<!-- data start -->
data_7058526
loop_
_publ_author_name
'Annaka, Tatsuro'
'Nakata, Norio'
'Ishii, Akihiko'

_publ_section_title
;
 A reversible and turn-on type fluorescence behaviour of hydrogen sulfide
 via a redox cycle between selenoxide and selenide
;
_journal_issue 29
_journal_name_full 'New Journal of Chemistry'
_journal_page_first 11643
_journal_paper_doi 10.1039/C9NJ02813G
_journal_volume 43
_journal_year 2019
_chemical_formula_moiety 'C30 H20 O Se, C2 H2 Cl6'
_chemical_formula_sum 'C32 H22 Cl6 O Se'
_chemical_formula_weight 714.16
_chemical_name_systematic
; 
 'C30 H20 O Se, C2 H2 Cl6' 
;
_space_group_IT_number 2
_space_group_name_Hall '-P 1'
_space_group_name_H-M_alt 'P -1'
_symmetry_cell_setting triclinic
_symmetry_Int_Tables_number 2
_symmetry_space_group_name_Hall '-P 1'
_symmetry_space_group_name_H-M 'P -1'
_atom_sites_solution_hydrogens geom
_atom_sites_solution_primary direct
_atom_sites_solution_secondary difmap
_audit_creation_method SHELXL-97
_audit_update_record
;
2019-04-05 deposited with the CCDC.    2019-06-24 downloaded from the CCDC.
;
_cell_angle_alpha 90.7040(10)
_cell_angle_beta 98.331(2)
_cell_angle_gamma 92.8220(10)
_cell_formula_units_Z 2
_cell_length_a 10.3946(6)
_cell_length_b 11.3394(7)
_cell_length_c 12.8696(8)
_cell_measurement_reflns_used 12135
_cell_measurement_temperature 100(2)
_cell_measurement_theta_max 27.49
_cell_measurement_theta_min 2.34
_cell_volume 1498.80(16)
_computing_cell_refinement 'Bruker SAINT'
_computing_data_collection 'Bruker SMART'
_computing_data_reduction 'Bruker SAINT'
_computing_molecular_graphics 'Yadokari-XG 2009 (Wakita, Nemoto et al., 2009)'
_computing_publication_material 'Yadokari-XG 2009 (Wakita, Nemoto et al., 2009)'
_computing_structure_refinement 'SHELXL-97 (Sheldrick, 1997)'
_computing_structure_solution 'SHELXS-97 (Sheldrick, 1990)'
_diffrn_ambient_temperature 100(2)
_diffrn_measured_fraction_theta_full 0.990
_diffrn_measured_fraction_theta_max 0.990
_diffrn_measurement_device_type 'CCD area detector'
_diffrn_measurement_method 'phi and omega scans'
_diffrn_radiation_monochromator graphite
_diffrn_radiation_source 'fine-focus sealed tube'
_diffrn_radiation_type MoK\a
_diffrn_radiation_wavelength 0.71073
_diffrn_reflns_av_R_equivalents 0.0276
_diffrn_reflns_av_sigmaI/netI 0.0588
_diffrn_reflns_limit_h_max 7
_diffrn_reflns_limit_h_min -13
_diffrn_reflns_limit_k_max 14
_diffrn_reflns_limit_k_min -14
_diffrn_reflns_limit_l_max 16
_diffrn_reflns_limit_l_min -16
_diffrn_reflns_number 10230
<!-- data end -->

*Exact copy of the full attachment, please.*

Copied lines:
data_7058526
loop_
_publ_author_name
'Annaka, Tatsuro'
'Nakata, Norio'
'Ishii, Akihiko'

_publ_section_title
;
 A reversible and turn-on type fluorescence behaviour of hydrogen sulfide
 via a redox cycle between selenoxide and selenide
;
_journal_issue 29
_journal_name_full 'New Journal of Chemistry'
_journal_page_first 11643
_journal_paper_doi 10.1039/C9NJ02813G
_journal_volume 43
_journal_year 2019
_chemical_formula_moiety 'C30 H20 O Se, C2 H2 Cl6'
_chemical_formula_sum 'C32 H22 Cl6 O Se'
_chemical_formula_weight 714.16
_chemical_name_systematic
; 
 'C30 H20 O Se, C2 H2 Cl6' 
;
_space_group_IT_number 2
_space_group_name_Hall '-P 1'
_space_group_name_H-M_alt 'P -1'
_symmetry_cell_setting triclinic
_symmetry_Int_Tables_number 2
_symmetry_space_group_name_Hall '-P 1'
_symmetry_space_group_name_H-M 'P -1'
_atom_sites_solution_hydrogens geom
_atom_sites_solution_primary direct
_atom_sites_solution_secondary difmap
_audit_creation_method SHELXL-97
_audit_update_record
;
2019-04-05 deposited with the CCDC.    2019-06-24 downloaded from the CCDC.
;
_cell_angle_alpha 90.7040(10)
_cell_angle_beta 98.331(2)
_cell_angle_gamma 92.8220(10)
_cell_formula_units_Z 2
_cell_length_a 10.3946(6)
_cell_length_b 11.3394(7)
_cell_length_c 12.8696(8)
_cell_measurement_reflns_used 12135
_cell_measurement_temperature 100(2)
_cell_measurement_theta_max 27.49
_cell_measurement_theta_min 2.34
_cell_volume 1498.80(16)
_computing_cell_refinement 'Bruker SAINT'
_computing_data_collection 'Bruker SMART'
_computing_data_reduction 'Bruker SAINT'
_computing_molecular_graphics 'Yadokari-XG 2009 (Wakita, Nemoto et al., 2009)'
_computing_publication_material 'Yadokari-XG 2009 (Wakita, Nemoto et al., 2009)'
_computing_structure_refinement 'SHELXL-97 (Sheldrick, 1997)'
_computing_structure_solution 'SHELXS-97 (Sheldrick, 1990)'
_diffrn_ambient_temperature 100(2)
_diffrn_measured_fraction_theta_full 0.990
_diffrn_measured_fraction_theta_max 0.990
_diffrn_measurement_device_type 'CCD area detector'
_diffrn_measurement_method 'phi and omega scans'
_diffrn_radiation_monochromator graphite
_diffrn_radiation_source 'fine-focus sealed tube'
_diffrn_radiation_type MoK\a
_diffrn_radiation_wavelength 0.71073
_diffrn_reflns_av_R_equivalents 0.0276
_diffrn_reflns_av_sigmaI/netI 0.0588
_diffrn_reflns_limit_h_max 7
_diffrn_reflns_limit_h_min -13
_diffrn_reflns_limit_k_max 14
_diffrn_reflns_limit_k_min -14
_diffrn_reflns_limit_l_max 16
_diffrn_reflns_limit_l_min -16
_diffrn_reflns_number 10230